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OREM -- Sundance is not the only festival going on in this week. The LDS Film Festival at the SCERA Theatre in Orem is celebrating its 10th anniversary and the debut of its first foreign language film.

Organizers insist their festival targets an audience beyond Latter-day Saints. The LDS Film Festival began 10 years ago when the genre was booming.

There are fewer movies made for that audience now, but the filmmakers are still working. Organizers say that's the misconception about this festival.

LDS Film Festival celebrates first foreign film

Brandon Smith, the festival's technical director said, "The filmmakers are still here, just producing content for different markets. A lot of people think they're going to come and see a lot of sappy, seminary videos, but really only about a third of the content is actually LDS driven with LDS themes."

He continued, "A lot of it is just every day, kind of feel good stuff. We would just like people to know there are very talented individuals that are contributing to this film community and it's a great time for us to come together and to really exhibit all of that in one place."

Thursday night, there was a receptive audience for the festival's first foreign language film.

From Italy comes "The Book of Life." Italian TV performer and mime, Marco Lui, wrote, directed, produced and stars in the film about a teacher searching for a love he found before he was born.

A lot of people think they're going to come and see a lot of sappy, seminary videos, but really only about a third of the content is actually LDS driven with LDS themes.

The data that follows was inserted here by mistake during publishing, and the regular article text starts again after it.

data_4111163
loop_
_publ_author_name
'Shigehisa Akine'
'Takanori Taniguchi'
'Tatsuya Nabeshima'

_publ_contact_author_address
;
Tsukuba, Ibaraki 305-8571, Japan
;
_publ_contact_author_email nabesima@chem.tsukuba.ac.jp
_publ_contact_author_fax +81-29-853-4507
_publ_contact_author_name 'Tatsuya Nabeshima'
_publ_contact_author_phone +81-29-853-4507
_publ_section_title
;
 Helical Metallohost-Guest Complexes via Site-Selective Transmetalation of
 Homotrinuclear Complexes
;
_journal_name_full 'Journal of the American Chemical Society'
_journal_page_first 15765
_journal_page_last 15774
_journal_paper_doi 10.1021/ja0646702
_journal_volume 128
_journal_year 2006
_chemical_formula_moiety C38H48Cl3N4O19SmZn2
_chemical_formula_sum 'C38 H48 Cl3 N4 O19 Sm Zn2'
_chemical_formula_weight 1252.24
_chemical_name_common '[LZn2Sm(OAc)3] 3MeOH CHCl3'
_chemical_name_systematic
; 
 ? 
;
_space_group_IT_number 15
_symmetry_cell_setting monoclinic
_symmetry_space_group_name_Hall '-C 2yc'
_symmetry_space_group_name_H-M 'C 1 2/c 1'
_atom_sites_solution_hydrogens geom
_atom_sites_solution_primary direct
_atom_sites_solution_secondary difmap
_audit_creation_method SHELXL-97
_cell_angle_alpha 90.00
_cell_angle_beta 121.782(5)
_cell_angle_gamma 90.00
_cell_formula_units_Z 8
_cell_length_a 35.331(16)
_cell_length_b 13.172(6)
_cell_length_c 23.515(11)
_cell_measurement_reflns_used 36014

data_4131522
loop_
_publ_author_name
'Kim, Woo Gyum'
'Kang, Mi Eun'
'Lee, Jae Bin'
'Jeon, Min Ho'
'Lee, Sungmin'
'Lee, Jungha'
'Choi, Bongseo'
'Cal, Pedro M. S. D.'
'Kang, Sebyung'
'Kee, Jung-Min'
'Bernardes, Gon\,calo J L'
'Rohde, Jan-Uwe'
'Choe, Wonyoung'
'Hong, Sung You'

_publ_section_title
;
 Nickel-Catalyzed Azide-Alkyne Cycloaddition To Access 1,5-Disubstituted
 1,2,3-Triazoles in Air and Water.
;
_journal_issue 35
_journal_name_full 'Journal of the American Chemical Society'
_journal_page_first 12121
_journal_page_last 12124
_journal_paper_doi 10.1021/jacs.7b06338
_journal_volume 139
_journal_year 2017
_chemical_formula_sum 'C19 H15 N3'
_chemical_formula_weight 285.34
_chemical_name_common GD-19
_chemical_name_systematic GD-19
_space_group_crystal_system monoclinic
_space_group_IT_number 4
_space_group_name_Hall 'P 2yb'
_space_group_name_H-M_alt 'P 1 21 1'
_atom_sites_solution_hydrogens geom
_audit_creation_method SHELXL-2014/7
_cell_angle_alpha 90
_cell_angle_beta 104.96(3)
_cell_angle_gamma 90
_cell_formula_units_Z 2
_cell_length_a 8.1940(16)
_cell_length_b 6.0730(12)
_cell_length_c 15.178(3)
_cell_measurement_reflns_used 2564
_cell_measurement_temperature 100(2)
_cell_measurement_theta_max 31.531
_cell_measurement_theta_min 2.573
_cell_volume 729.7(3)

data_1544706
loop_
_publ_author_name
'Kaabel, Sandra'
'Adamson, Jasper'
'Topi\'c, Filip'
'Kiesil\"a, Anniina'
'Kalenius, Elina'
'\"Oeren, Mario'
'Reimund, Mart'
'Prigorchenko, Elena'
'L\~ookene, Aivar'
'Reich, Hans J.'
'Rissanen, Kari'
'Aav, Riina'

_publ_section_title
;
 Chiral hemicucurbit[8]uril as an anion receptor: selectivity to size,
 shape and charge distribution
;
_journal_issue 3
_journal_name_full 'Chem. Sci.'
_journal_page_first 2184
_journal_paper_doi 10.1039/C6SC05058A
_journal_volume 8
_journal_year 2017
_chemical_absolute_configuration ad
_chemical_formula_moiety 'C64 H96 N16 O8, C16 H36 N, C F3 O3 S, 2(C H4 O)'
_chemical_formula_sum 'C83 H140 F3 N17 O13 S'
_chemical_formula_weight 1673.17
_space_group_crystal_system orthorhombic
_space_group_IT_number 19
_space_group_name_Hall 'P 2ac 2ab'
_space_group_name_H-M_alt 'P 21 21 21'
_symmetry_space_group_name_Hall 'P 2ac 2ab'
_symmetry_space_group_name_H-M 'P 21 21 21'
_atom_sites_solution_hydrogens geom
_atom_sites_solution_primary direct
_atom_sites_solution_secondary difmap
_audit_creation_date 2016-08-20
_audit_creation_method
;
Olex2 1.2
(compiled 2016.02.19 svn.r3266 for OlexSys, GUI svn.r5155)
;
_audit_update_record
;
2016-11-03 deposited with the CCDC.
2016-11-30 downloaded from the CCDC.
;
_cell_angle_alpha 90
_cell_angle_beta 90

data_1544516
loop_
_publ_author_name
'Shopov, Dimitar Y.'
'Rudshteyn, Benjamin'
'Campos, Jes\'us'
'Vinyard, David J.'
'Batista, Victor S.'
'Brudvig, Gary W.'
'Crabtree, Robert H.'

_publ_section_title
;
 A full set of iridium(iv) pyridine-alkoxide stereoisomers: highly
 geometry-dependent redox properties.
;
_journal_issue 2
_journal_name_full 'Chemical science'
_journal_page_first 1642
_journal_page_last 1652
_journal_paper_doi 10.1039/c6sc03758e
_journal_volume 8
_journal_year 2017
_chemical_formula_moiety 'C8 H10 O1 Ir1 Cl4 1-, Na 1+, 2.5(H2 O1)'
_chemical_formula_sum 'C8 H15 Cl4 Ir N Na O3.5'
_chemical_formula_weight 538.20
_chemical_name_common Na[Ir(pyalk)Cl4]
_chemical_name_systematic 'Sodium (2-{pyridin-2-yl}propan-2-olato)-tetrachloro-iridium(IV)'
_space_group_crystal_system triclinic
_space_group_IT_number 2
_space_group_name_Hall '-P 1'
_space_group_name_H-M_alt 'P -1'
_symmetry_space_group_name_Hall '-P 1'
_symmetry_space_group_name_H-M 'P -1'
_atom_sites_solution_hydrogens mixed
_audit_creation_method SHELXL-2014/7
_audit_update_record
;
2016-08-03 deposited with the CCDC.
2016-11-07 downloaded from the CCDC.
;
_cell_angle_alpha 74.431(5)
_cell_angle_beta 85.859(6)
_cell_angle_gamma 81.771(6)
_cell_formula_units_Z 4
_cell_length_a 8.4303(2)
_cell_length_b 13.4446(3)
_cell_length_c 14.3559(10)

–Brandon Smith

"This is a very exciting thing for us because the movie came out just a couple of months ago in Italy," said Ugo Perego, the U.S. representative of the film. "The movie wasn't even here in the United States two weeks ago, so we had to have a DVD shipped that we could work on and we added the subtitles, we didn't sleep for about a week and a half to get everything ready and be a product that was good enough to be shown at the LDS Film Festival."

The filmmaker is well known in one medium but decided to use his own savings to make this movie.

Lui is a returned missionary who served in Sicily from 1997 to 1999. Ugo, a Ph.D. with Sorenson Molecular Genealogy Foundation was his teacher in the MTC. He described Lui, "Absolutely rare... for one thing, when he was ready to go on a mission, he was already known in show business. He received a very lucrative contract and it turned it down to go on a mission and that's very hard."

LDS Film Festival celebrates first foreign film

"He made the right choice, he's never regretted it," Ugo continued. "He came home and he had all the opportunities available to him. He's a very creative and talented individual. People really like working with him but he's not shy about his beliefs."

The film, Ugo says, was not made just for Latter-day Saints.

"You don't have to be a Latter-day Saint to welcome, accept and enjoy the movie. Everyone that has good feelings for good movies for life, for friendship, for love, for a Supreme Being -- they would embrace the movie," he said.

The audience rated the film as "excellent" and written comments were also very positive. One filmgoer said, "It was a life-changing experience." Another wrote, "Refreshing, not like anything I've seen before."

Festival organizers have added another screening for "The Book of Life" Saturday night at the Scera Theatre in Orem at 9:30. The filmmaker hopes to attract a distributor here or in Italy.


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Carole Mikita


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